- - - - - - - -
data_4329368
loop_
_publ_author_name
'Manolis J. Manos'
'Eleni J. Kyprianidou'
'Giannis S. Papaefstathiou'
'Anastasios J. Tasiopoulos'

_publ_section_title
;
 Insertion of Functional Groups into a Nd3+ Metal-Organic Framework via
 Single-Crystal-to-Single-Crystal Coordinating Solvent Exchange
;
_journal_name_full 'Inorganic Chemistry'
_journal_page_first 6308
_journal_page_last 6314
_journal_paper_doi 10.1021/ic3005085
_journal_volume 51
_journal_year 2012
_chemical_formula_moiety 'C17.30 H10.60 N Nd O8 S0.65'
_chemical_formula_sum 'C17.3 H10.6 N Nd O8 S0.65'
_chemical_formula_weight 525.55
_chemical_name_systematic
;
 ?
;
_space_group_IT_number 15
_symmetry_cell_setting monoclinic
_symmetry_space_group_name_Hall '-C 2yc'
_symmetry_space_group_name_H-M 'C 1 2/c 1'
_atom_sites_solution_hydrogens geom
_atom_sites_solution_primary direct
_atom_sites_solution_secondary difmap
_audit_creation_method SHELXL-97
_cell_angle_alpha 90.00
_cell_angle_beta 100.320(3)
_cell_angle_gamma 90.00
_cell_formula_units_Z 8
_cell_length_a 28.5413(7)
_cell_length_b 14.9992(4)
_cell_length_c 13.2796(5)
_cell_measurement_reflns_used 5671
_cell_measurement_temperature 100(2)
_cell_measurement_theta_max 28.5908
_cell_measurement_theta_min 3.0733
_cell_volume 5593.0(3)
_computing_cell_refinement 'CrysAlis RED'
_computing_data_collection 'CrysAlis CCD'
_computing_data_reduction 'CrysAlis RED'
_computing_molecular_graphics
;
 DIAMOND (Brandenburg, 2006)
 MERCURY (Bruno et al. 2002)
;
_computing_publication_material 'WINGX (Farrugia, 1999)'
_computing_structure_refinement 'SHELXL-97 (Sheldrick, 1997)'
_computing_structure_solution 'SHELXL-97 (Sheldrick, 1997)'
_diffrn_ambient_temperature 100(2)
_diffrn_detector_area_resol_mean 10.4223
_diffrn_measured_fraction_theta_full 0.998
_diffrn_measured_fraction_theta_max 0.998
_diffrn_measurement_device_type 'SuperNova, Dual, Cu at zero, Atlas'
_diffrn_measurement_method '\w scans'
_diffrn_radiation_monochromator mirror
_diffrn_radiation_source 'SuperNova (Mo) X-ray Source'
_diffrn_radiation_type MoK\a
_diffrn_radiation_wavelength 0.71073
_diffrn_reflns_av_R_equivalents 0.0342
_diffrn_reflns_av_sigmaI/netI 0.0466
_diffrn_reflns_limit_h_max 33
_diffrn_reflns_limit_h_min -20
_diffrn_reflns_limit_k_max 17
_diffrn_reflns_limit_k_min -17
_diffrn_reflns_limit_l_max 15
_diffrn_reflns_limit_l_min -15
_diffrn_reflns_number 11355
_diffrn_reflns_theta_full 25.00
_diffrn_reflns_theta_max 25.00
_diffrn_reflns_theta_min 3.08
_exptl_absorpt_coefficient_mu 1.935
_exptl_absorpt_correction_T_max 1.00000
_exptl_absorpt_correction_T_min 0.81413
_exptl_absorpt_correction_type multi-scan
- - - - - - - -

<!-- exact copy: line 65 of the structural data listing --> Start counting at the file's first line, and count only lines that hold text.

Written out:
_diffrn_radiation_type MoK\a